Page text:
When Colonel Zane's guests had retired, and the villagers were gone to their homes, he was free to consult with Jonathan.

    "Well, Jack," he said, "I'm ready to hear about the horse thieves."

    "Wetzel makes it out the man who's runnin' this hoss-stealin' is located right here in Fort Henry," answered the borderman.

    The colonel had lived too long on the frontier to show surprise; he hummed a tune while the genial expression faded slowly from his face.

    "Last count there were one hundred and ten men at the fort," he replied thoughtfully. "I know over a hundred, and can trust them. There are some new fellows on the boats, and several strangers hanging round Metzar's."

    "'Pears to Lew an' me that this fellar is a slick customer, an' one who's been here long enough to know our hosses an' where we keep them."

    "I see. Like Miller, who fooled us all, even Betty, when he stole our powder and then sold us to Girty," rejoined Colonel Zane grimly.

    "Exactly, only this fellar is slicker an' more desperate than Miller."

    "Right you are, Jack, for the man who is trusted and betrays us, must be desperate. Does he realize what he'll get if we ever find out, or is he underrating us?"

    "He knows all right, an' is matchin' his cunnin' against our'n."

    "Tell me what you and Wetzel learned."

    The borderman proceeded to relate the events that had occurred during a recent tramp in the forest with Wetzel. While returning from a hunt in a swamp several miles over the ridge, back of Fort Henry, they ran across the trail of three Indians. They followed this until darkness set in, when both laid down to rest and wait for the early dawn, that time most propitious for taking the savage by surprise. On resuming the trail they found that other Indians had joined the party they were tracking. To the bordermen this was significant of some unusual activity directed toward the settlement. Unable to learn anything definite from the moccasin traces, they hurried up on the trail to find that the Indians had halted.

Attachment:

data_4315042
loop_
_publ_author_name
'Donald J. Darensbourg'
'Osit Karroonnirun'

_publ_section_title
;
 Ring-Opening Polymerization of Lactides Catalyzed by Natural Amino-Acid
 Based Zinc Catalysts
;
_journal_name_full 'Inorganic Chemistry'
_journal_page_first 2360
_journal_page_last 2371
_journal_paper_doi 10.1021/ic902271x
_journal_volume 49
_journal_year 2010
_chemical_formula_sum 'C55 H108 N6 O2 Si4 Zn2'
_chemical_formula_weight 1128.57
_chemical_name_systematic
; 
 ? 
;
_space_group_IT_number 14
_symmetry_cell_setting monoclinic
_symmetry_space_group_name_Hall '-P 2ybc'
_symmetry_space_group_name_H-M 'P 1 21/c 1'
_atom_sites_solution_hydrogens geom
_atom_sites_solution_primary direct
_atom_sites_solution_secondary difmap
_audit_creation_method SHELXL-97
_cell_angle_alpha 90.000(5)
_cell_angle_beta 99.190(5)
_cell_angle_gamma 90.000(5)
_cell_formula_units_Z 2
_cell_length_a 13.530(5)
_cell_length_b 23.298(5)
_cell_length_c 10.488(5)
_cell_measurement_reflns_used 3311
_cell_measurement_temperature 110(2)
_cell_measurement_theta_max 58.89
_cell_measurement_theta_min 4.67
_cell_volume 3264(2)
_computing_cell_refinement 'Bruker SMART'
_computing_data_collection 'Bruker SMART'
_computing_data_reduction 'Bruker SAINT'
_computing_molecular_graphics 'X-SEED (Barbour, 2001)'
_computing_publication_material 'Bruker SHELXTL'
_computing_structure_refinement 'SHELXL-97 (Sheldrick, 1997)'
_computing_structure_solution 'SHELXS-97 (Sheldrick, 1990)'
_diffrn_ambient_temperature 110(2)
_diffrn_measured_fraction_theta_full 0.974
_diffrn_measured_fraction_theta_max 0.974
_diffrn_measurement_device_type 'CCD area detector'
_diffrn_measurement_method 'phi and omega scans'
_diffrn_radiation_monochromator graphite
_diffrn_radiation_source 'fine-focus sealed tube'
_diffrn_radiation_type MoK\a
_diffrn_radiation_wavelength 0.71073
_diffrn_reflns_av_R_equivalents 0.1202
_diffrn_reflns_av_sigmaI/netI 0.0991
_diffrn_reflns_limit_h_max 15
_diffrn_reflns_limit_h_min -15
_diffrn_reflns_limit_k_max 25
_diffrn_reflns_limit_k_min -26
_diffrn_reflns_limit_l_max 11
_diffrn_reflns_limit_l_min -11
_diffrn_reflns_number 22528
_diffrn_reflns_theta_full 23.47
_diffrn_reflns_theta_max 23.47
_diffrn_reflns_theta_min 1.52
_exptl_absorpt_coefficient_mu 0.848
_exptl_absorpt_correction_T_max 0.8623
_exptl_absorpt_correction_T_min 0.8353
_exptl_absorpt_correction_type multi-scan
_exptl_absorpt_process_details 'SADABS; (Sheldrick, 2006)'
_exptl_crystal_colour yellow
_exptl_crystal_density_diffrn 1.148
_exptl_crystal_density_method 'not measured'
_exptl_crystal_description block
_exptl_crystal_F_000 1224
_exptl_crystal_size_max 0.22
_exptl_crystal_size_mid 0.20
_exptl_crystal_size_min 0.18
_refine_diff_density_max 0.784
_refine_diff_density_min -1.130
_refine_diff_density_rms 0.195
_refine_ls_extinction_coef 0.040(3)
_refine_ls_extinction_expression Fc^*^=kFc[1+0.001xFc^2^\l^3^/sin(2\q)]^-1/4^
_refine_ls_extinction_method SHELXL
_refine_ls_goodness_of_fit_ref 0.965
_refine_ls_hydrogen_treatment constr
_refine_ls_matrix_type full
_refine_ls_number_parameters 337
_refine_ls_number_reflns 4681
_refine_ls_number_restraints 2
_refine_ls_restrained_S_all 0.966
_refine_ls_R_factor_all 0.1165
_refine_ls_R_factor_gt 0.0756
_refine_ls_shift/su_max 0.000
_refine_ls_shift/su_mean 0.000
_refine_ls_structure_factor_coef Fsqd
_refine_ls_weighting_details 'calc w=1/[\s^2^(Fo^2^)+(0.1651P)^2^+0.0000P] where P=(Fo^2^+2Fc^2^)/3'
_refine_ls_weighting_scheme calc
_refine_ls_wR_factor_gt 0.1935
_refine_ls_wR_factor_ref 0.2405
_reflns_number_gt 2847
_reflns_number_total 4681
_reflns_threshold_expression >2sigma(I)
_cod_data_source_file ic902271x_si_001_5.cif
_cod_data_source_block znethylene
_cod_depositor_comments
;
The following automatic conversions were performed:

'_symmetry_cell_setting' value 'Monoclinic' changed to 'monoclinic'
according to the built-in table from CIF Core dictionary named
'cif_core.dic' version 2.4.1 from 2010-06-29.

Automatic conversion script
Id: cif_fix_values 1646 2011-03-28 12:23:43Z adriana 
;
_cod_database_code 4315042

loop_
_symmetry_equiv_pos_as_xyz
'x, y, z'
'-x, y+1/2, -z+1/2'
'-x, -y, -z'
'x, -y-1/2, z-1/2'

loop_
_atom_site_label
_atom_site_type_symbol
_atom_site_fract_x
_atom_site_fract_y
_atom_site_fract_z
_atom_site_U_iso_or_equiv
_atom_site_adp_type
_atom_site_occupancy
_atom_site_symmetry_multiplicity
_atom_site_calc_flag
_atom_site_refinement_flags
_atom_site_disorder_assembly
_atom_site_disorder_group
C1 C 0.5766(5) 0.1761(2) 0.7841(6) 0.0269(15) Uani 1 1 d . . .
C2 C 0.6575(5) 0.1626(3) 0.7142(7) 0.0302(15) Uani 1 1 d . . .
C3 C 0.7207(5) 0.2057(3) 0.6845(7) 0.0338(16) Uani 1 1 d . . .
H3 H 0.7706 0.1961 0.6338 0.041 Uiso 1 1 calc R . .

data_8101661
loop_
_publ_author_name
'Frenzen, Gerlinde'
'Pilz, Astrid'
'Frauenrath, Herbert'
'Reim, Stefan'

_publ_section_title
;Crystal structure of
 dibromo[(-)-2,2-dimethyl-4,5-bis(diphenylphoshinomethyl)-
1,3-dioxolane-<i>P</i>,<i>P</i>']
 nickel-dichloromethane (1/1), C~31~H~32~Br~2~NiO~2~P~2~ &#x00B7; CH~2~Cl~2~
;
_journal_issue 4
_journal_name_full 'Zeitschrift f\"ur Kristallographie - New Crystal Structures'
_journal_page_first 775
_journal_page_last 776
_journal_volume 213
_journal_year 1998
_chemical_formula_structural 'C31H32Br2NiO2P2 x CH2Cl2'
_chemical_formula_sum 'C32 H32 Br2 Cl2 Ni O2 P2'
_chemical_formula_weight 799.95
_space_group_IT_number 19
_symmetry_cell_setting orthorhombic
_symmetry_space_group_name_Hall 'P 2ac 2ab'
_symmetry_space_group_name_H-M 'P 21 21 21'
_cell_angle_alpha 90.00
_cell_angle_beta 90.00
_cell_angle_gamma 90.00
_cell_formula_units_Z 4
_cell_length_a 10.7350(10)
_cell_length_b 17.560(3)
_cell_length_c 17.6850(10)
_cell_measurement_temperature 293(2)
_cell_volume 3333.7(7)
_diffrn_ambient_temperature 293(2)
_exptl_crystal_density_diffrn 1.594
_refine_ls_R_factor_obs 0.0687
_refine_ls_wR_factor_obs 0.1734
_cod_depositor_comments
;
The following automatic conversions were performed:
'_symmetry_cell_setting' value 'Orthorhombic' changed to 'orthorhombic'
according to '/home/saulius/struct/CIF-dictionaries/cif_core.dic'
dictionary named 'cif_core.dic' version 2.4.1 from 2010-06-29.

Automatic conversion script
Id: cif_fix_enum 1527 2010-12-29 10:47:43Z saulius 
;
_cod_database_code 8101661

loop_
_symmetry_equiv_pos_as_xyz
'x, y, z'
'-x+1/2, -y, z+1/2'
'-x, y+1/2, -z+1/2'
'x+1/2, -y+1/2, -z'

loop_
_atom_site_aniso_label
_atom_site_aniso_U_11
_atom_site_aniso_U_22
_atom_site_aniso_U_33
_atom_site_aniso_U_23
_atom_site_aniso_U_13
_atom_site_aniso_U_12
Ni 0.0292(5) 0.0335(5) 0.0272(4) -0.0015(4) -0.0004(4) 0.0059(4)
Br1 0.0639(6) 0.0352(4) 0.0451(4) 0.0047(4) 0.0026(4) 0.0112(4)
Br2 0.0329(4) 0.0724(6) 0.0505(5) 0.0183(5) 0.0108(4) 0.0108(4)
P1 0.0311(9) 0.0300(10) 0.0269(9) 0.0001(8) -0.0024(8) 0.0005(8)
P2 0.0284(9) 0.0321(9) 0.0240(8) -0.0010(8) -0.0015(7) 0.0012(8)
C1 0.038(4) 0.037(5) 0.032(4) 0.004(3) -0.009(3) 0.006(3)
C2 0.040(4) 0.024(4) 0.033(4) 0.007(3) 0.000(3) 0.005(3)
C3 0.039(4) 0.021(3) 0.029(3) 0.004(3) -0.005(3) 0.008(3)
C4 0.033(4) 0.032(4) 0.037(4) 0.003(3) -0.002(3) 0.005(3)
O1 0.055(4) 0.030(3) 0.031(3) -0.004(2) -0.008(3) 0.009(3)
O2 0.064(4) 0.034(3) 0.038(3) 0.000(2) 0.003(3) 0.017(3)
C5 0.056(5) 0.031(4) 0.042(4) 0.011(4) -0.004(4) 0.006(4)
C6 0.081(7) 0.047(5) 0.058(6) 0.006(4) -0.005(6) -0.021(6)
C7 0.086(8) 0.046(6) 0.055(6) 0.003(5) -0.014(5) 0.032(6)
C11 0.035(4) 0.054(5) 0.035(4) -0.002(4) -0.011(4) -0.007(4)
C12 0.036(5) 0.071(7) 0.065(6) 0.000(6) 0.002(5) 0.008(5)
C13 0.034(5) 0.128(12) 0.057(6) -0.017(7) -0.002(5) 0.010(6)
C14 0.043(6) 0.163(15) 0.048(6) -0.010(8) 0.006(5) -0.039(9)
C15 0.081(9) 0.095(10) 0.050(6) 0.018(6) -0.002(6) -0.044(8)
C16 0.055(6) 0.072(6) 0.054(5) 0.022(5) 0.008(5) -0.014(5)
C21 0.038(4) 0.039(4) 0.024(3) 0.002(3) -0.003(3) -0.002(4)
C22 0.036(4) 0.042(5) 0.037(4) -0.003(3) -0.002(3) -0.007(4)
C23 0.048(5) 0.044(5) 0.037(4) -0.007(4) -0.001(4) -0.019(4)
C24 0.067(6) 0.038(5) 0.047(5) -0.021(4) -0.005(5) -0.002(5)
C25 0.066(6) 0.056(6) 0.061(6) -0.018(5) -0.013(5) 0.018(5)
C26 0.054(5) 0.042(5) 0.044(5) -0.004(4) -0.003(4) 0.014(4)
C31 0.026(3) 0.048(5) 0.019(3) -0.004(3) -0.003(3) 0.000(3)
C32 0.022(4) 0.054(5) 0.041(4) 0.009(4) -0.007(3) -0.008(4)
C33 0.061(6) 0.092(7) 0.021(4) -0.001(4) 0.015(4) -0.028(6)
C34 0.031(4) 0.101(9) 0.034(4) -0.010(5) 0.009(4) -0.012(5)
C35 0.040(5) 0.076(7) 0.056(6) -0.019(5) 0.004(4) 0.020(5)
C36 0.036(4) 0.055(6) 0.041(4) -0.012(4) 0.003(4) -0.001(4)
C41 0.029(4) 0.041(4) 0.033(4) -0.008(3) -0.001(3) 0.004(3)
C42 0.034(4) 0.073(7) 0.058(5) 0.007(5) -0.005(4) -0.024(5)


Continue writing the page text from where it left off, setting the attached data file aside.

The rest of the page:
Wetzel and Jonathan saw from their covert that the savages had a woman prisoner. A singular feature about it all was that the Indians remained in the same place all day, did not light a camp-fire, and kept a sharp lookout. The bordermen crept up as close as safe, and remained on watch during the day and night.

    Early next morning, when the air was fading from black to gray, the silence was broken by the snapping of twigs and a tremor of the ground. The bordermen believed another company of Indians was approaching; but they soon saw it was a single white man leading a number of horses. He departed before daybreak. Wetzel and Jonathan could not get a clear view of him owing to the dim light; but they heard his voice, and afterwards found the imprint of his moccasins. They did, however, recognize the six horses as belonging to settlers in Yellow Creek.

    While Jonathan and Wetzel were consulting as to what it was best to do, the party of Indians divided, four going directly west, and the others north. Wetzel immediately took the trail of the larger party with the prisoner and four of the horses. Jonathan caught two of the animals which the Indians had turned loose, and tied them in the forest. He then started after the three Indians who had gone northward.

    "Well?" Colonel Zane said impatiently, when Jonathan hesitated in his story.

    "One got away," he said reluctantly. "I barked him as he was runnin' like a streak through the bushes, an' judged that he was hard hit. I got the hosses, an' turned back on the trail of the white man."

    "Where did it end?"

    "In that hard-packed path near the blacksmith shop. An' the fellar steps as light as an Injun."

    "He's here, then, sure as you're born. We've lost no horses yet, but last week old Sam heard a noise in the barn, and on going there found Betty's mare out of her stall."

    "Some one as knows the lay of the land had been after her," suggested Jonathan.

    "You can bet on that. We've got to find him before we lose all the fine horse-flesh we own. Where do these stolen animals go? Indians would steal any kind; but this thief takes only the best."

    "I'm to meet Wetzel on the ridge soon, an' then we'll know, for he's goin' to find out where the hosses are taken."

    "That'll help some. On the way back you found where the white girl had been taken from. Murdered father, burned cabin, the usual deviltry."


    "Poor Mabel! Do you think this white thief had anything to do with carrying her away?"

    "No. Wetzel says that's Bing Legget's work. The Shawnees were members of his gang."

    "Well, Jack, what'll I do?"

    "Keep quiet an' wait," was the borderman's answer.

    Colonel Zane, old pioneer and frontiersman though he was, shuddered as he went to his room. His brother's dark look, and his deadly calmness, were significant.